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    Mediolateral (A) and dorsoplantar (B) radiographic images of the left tarsal joint of a 6-year-old 55.8-kg spayed female Great Dane referred for evaluation of progressive soft tissue swelling of approximately 1-year duration at the level of the left tarsus.

  • View in gallery

    Same image as in Figure 1. A large, well-defined, lobular, and smoothly marginated soft tissue opaque mass (arrowheads) is centered on the tarsocrural joint. There is moderate continuous, relatively well-defined, smooth, and solid periosteal proliferation along the distal third of the tibia and the fibula, which coalesces with marked interrupted, irregular, ill-defined, and spicular periosteal proliferation along the medial aspects of the tibial diaphyseal and metaphyseal regions, also seen to a lesser extent along the distolateral aspect of the calcaneus. The proximal extent of the periosteal proliferation along the tibia and the fibula has a narrowing triangular contour (arrows). Multifocally along the cortical margins of the distal tibia and fibula, the talus, and the calcaneus, there are multiple, well-defined, smoothly marginated, and rounded to oval concave regions of lysis with variable involvement of the underlying cancellous bone. Dorsal and medial to the talus, there is a small, ovoid, ill-defined, irregularly marginated, and heterogeneously mineral opaque body (asterisk).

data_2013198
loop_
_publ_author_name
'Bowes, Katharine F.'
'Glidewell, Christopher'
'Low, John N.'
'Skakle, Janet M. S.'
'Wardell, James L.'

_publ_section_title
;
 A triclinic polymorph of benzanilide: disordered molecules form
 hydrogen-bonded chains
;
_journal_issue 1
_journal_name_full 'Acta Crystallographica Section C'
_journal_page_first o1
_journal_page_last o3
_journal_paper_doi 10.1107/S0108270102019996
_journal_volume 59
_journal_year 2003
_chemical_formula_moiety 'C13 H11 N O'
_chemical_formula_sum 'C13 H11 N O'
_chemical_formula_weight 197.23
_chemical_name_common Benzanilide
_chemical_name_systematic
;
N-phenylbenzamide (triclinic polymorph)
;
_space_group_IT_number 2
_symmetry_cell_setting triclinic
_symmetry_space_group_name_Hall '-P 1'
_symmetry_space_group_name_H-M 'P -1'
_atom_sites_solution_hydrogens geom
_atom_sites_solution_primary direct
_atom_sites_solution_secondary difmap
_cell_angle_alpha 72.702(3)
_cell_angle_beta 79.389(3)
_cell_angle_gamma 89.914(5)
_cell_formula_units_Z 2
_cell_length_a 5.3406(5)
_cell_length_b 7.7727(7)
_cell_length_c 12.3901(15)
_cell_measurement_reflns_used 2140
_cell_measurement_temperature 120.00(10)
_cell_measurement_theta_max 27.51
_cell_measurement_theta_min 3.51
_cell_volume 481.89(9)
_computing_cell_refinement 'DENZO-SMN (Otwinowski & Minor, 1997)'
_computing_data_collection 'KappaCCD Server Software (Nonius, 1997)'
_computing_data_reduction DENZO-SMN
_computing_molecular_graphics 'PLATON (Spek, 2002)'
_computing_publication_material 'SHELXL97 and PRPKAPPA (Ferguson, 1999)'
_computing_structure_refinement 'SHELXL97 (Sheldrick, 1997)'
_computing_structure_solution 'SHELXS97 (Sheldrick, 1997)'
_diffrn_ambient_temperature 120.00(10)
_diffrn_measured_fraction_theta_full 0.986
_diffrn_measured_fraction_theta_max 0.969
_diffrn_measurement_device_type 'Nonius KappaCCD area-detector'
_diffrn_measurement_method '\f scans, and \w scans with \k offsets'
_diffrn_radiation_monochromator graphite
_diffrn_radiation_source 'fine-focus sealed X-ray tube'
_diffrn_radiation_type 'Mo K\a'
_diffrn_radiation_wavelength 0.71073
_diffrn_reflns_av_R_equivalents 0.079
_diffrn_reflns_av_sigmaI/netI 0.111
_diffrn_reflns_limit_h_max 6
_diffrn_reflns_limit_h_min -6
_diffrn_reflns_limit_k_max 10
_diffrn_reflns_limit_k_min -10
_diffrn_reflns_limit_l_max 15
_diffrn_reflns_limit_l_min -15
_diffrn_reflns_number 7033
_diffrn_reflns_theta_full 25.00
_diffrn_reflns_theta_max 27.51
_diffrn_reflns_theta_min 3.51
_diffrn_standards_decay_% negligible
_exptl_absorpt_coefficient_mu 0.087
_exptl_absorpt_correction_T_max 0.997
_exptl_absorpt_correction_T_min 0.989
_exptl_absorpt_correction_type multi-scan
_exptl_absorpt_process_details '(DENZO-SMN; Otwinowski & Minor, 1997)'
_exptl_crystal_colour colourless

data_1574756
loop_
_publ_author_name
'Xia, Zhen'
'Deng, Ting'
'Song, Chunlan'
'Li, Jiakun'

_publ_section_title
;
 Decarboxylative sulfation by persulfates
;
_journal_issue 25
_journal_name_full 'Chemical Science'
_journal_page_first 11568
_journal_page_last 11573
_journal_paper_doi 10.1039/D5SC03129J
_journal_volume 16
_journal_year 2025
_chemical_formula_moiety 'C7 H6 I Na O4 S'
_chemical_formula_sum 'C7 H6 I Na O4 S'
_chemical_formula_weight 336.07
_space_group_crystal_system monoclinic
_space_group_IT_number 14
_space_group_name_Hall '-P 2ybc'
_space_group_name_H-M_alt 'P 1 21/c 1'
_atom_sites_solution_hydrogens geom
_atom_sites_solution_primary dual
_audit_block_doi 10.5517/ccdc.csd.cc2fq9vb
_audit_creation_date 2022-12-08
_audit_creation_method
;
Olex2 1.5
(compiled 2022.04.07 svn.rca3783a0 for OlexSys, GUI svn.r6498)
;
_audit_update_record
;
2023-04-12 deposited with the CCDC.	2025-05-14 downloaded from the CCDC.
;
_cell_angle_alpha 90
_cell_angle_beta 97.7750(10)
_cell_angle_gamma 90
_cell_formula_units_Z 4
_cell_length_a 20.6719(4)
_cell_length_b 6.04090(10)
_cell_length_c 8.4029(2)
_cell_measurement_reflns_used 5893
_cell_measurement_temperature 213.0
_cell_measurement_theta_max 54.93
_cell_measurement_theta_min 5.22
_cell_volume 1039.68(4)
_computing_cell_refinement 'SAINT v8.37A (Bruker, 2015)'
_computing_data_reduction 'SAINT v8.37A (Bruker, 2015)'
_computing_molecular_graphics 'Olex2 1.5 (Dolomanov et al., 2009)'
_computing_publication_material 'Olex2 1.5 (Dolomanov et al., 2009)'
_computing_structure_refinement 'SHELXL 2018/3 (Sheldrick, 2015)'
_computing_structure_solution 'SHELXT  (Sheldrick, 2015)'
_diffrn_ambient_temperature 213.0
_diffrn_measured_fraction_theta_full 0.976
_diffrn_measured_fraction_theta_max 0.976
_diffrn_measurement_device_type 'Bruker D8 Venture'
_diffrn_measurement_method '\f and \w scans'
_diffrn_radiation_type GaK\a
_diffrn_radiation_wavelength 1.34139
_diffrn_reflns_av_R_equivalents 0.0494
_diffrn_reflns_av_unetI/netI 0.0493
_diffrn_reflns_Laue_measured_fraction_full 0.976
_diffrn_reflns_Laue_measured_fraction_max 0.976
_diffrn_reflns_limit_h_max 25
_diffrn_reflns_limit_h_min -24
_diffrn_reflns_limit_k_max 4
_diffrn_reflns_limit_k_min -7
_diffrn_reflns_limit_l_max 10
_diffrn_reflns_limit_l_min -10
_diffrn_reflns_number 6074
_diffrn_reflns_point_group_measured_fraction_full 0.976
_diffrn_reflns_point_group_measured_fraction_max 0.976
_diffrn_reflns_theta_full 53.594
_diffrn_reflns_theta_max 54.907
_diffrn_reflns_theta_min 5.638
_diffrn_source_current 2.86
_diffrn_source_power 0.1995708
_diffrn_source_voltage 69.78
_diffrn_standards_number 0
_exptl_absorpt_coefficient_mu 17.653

• 1.

    Davies S, Allan G, Nicoll R. Joints-general. In: Kirberger RM, McEvoy FJ, eds. BSAVA Manual of Canine and Feline Musculoskeletal Imaging. 2nd ed. Gloucester, UK: British Small Animal Veterinary Association; 2016:169.

    • Search Google Scholar
    • Export Citation
  • 2.

    Allan G, Davies S. Radiographic signs of joint disease in dogs and cats. In: Thrall DE, ed. Textbook of Veterinary Diagnostic Radiology. 7th ed. St. Louis, MO: Elsevier; 2018:429431.

    • Search Google Scholar
    • Export Citation
  • 3.

    Gold R, Oliveira F, Pool R. Zygomatic arch parosteal osteosarcoma in dogs and a cat. Vet Pathol. 2019;56(2):274276.

  • 4.

    Yarmish G, Klein MJ, Landa J, Lefkowitz RA, Hwang S. Imaging characteristics of primary osteosarcoma: nonconventional subtypes. Radiographics. 2010;30:16531672.

    • Search Google Scholar
    • Export Citation

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Natali Almodovar BS1, Elodie E. Huguet DVM, DACVR1, Bryce Miller DVM2, Serena Craft DVM, DACVP2, Elizabeth A. Maxwell DVM, MS, DACVS1, Aitor Gallastegui LV, MSc, DACVR1, and Federico R. Vilaplana Grosso LV, DECDVI, DACVR1